In gardening, we try to harmonize well with the plants we choose to grow. But what about the bugs we find in our garden? Do we harmonize with them? We do—well, sort of. There are the innocuous bugs that disappear before us into the flora and soil.

Photo retrieved from: http://www.northescambia.com/2013/04/weekend-gardening-plant-your-own-butterfly-garden

Photo retrieved from: http://www.northescambia.com/2013/04/weekend-gardening-plant-your-own-butterfly-garden

Then there are the angels that fly into our gardens on fortuitous breezes. We welcome them to our yards, decorate our homes with their images, and have moments of Zen when we see particularly colorful ones flitting by.

But our adversaries… how can we harmonize with these that devour the plants? Without a second thought, we hone in on them and flick, crush, swat, or spray. And sometimes things may get so bad that we entertain engaging in chemical warfare on a micro scale just to give the plants we’ve tended to since they were seedlings or just tiny seeds in our hands a fighting chance.

Additional bugs that are beneficial to your garden!

Additional bugs that are beneficial to your garden!

But it seems the longer we’ve been gardening, the more we’re coming to realize that these pests, our Adversaries, are indicators of the state of our gardens and they are communicating something important to us. And if we take a moment to pay attention, we might remember that their goals and Nature’s goals do harmonize well with one another– and the more we plant and create a garden that harmonizes with Nature, the more we’ll be in harmony all the kinds of bugs it attracts. So, crazy thought…. what if by getting to know garden pests, our adversaries, they become our comrades in Nature, our partners in education, and help us toward becoming more knowledgeable growers and better skilled gardeners in the process?

This blog is new. We’re hoping it’s informative and interesting, too. We’re taking a closer look at what lies beneath our lawns and in our gardens so we learn together how to position ourselves better and align our goals to be closer with those of the plants we grow as well as with the bugs they attract–big and beautiful, small and important, microscopic and vital—so we can create a space where goodness grows, skills and knowledge coalesce, and harmony in and around our gardens and yards is more easily established and maintained.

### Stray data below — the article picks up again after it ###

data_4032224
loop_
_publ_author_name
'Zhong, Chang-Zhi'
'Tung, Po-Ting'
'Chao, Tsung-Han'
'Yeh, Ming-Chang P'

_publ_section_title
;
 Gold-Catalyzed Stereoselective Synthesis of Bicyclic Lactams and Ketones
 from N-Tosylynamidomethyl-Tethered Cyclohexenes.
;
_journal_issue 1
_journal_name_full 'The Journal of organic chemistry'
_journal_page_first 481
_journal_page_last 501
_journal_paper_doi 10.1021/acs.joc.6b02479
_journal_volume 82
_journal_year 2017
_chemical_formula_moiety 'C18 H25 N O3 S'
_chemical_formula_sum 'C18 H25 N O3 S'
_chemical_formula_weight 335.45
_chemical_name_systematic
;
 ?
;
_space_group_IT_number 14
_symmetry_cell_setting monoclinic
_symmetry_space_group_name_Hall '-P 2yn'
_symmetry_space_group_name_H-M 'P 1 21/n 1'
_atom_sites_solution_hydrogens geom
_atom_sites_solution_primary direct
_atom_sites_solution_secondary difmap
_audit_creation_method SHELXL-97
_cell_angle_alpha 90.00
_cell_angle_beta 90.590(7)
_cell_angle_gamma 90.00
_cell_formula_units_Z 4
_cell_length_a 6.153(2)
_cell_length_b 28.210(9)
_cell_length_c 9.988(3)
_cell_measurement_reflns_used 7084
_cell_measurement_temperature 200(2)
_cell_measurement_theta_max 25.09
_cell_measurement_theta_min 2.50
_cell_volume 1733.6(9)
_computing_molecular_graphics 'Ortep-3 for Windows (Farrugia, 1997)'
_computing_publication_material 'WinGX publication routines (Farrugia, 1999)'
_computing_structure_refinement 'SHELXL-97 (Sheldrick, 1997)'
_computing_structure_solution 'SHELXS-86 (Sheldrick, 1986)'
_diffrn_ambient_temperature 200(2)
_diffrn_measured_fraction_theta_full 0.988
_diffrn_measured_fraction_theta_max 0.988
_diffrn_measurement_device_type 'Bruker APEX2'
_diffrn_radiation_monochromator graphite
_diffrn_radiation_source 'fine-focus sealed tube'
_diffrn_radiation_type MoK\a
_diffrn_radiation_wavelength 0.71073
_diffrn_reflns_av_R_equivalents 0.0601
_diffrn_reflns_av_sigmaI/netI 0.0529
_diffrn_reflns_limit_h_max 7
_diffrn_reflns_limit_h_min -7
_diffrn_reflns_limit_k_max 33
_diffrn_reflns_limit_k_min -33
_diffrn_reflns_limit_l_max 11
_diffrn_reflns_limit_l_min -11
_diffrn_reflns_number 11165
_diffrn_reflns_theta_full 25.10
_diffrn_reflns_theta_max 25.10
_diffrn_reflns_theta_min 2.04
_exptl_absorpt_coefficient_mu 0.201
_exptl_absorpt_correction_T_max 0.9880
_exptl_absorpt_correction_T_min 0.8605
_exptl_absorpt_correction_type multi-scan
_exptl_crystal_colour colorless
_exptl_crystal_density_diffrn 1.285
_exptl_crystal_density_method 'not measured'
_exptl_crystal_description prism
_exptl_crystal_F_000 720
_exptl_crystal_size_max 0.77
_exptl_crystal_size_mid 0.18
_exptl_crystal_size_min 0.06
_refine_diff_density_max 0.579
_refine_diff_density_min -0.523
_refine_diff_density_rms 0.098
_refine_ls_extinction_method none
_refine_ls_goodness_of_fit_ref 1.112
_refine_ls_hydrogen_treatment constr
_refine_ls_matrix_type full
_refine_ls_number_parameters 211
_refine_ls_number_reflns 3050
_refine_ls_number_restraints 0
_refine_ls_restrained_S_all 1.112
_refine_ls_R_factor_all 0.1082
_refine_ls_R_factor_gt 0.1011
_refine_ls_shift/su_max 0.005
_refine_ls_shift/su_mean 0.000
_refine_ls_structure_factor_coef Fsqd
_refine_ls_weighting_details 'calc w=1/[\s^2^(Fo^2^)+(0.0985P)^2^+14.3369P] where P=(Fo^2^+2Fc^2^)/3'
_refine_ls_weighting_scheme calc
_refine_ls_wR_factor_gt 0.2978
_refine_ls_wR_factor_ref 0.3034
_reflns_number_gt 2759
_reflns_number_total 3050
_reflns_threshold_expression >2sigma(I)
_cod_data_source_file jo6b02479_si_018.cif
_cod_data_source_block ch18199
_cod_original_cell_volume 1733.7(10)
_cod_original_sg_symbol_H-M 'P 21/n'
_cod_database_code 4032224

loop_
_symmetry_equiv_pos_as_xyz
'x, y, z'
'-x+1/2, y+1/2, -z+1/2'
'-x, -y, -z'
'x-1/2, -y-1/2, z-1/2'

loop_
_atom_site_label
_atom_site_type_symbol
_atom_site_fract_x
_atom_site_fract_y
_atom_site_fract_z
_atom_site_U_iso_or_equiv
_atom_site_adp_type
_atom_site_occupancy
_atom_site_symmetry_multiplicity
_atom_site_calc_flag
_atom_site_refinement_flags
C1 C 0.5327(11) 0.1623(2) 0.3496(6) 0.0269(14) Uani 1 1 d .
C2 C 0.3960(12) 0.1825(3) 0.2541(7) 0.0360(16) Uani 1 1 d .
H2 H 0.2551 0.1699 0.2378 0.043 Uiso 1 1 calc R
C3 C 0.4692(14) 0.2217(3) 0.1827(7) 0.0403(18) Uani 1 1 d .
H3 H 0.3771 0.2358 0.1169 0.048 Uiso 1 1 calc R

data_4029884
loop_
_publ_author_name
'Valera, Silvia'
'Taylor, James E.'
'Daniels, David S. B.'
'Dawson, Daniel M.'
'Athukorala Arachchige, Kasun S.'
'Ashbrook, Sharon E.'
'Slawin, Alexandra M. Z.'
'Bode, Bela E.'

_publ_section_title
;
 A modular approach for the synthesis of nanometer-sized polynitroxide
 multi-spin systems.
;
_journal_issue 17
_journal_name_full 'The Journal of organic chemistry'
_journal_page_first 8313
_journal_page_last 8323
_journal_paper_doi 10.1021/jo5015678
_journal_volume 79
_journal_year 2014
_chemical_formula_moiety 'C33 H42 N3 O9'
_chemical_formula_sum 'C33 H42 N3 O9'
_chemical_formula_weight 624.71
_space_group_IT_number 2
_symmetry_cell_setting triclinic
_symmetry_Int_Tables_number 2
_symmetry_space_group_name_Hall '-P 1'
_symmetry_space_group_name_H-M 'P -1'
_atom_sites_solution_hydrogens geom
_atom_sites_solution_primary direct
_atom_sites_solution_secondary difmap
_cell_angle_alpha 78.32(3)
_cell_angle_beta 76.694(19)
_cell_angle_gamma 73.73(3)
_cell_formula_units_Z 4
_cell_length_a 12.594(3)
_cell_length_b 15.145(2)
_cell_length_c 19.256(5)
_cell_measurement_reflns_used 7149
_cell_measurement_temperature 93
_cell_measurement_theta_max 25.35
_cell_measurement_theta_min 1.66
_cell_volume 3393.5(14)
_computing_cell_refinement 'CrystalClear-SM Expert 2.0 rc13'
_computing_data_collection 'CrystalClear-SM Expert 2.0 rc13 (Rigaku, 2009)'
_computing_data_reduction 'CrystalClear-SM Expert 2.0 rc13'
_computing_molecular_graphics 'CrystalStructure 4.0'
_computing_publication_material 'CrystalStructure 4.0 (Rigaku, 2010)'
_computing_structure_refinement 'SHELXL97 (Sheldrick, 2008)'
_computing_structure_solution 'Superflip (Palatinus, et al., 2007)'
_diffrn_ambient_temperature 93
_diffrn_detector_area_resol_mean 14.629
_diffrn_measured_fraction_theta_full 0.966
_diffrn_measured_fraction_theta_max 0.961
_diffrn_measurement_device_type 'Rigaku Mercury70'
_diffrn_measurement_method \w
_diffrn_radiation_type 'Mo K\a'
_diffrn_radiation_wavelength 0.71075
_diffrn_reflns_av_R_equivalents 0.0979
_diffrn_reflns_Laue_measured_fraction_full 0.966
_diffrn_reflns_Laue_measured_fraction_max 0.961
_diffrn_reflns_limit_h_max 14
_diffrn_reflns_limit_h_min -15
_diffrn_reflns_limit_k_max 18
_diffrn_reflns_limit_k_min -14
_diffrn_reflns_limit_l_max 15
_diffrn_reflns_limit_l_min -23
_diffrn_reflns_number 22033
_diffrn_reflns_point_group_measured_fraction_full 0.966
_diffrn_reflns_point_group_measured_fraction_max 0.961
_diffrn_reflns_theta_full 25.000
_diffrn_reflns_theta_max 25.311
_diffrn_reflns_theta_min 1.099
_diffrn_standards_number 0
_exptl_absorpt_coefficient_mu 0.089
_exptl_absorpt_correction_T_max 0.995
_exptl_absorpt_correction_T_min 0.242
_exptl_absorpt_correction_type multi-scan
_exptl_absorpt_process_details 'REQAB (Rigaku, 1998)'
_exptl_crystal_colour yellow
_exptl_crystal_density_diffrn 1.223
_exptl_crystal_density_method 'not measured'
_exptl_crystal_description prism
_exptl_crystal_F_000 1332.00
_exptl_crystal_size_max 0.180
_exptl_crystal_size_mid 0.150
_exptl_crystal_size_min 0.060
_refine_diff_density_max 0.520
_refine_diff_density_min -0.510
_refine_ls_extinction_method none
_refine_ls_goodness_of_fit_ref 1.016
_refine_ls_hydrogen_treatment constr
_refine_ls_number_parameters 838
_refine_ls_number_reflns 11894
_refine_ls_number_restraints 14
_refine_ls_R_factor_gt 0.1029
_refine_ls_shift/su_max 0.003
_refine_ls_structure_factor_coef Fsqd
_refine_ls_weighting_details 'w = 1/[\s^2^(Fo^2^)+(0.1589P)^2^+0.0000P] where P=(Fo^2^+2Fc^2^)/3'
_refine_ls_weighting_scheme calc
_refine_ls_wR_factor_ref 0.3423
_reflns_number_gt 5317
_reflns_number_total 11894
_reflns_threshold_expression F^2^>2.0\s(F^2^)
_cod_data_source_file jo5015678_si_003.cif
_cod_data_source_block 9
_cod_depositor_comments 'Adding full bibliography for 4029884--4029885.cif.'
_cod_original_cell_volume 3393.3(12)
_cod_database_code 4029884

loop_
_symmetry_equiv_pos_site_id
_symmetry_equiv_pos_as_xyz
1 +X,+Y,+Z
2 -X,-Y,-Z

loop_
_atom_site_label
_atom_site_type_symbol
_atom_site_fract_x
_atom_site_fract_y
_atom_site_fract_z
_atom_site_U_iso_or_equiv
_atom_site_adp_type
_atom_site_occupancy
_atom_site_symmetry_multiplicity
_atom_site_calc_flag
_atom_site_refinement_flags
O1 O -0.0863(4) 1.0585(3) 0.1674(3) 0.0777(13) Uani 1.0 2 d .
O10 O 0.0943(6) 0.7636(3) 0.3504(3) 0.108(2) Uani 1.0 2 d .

Our first go at this task is taking a closer look at the humble pillbug, also known as the roly poly.

Photo retrieved from: https://yardfarmaustin.com/spring_pests/

Photo retrieved from: https://yardfarmaustin.com/spring_pests/

The pillbug is most commonly known for being that fun “bug” children collect in the palms of their hands and then gently coax into rolling up into tight gray balls. But calling pillbugs “insects” or “bugs” is a misnomer, because pillbugs are actually crustaceans, more closely related to shrimp, lobsters, and crayfish than to the many insects they live among in our gardens’ soils. Their shells (yes, shells) protect their soft and predominately water-based insides from tiny probing fingers to hungry predators, and they still breath through their gills, a remnant-organ from when they lived among their cousins in the sea.